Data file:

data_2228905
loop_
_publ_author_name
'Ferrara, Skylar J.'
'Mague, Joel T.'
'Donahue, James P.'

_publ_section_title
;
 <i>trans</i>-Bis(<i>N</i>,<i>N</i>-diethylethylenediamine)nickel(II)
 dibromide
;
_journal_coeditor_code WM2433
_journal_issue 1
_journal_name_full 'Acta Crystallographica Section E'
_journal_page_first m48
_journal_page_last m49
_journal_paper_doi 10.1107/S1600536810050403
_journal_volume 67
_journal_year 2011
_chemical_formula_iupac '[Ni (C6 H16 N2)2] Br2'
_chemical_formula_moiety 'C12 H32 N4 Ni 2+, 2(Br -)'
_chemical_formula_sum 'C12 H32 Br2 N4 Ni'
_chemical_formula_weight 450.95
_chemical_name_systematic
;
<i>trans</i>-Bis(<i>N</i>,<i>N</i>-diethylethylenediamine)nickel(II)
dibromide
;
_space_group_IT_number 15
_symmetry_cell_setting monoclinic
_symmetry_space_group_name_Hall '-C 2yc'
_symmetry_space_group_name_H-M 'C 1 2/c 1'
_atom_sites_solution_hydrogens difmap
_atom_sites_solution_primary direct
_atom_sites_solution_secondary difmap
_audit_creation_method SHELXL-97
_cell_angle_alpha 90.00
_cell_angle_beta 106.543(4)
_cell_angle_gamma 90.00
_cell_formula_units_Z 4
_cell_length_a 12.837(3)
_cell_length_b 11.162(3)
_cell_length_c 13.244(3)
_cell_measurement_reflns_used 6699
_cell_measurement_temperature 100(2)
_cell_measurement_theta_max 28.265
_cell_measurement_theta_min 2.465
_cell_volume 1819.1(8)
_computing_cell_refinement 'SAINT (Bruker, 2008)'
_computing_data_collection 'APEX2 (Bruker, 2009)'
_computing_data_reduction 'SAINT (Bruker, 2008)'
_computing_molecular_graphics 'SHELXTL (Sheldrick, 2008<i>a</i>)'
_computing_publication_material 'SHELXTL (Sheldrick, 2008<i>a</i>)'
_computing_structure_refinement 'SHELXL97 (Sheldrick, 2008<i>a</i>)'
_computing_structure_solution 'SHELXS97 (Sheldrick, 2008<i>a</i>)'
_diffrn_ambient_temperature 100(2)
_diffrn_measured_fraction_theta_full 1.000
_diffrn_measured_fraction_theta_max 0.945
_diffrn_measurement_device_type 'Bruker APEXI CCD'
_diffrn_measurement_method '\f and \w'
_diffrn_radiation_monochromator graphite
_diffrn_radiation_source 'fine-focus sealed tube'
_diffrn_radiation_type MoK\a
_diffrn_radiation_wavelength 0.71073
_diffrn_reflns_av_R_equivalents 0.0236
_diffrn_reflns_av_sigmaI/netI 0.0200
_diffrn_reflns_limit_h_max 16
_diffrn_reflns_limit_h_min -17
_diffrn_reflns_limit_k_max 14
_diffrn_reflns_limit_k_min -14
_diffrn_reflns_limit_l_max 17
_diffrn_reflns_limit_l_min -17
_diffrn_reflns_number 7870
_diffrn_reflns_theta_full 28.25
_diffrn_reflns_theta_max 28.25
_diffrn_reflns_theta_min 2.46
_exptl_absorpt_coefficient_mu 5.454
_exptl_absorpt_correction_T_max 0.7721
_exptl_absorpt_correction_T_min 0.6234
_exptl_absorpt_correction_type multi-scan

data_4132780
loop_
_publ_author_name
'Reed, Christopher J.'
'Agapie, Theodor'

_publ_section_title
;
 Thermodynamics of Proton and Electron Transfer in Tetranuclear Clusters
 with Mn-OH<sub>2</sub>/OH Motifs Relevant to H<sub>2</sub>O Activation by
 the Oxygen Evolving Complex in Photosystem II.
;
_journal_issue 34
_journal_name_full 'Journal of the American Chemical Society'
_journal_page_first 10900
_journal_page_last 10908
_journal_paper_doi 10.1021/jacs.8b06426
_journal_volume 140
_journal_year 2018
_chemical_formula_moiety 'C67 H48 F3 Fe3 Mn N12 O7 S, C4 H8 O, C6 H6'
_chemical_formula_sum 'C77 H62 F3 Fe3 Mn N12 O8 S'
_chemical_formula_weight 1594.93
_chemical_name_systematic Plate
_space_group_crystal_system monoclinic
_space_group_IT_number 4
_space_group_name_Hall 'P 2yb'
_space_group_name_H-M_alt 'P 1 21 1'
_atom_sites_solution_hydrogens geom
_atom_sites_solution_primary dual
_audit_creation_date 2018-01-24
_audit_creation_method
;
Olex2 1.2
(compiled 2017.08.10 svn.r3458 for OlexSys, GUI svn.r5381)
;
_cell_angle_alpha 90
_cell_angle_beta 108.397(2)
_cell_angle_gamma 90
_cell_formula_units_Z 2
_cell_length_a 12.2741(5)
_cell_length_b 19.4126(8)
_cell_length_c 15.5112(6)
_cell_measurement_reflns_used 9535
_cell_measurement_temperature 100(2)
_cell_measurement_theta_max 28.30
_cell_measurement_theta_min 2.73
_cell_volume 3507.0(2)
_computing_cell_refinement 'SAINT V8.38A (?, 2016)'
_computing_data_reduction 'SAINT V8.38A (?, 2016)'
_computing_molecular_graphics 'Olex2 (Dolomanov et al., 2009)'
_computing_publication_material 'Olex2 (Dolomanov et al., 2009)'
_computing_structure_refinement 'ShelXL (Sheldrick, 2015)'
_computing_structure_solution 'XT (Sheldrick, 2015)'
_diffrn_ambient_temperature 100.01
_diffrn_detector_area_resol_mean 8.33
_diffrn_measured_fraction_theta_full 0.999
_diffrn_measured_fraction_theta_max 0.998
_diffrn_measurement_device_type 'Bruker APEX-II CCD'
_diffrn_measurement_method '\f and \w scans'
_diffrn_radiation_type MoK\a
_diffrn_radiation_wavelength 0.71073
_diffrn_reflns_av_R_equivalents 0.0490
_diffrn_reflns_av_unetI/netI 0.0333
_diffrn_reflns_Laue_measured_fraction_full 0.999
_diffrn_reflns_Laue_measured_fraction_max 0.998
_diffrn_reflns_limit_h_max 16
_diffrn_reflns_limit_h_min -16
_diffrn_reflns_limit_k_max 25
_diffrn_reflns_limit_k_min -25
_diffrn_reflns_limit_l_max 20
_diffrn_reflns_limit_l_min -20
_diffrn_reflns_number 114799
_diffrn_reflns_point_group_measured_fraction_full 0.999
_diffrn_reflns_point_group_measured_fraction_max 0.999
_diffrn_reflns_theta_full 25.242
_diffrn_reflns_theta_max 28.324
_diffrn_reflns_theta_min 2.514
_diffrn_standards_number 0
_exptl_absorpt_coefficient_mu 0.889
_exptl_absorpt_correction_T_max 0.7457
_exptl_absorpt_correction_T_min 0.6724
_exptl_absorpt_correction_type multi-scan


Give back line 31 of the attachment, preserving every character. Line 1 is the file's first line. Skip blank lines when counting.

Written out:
_symmetry_space_group_name_Hall '-C 2yc'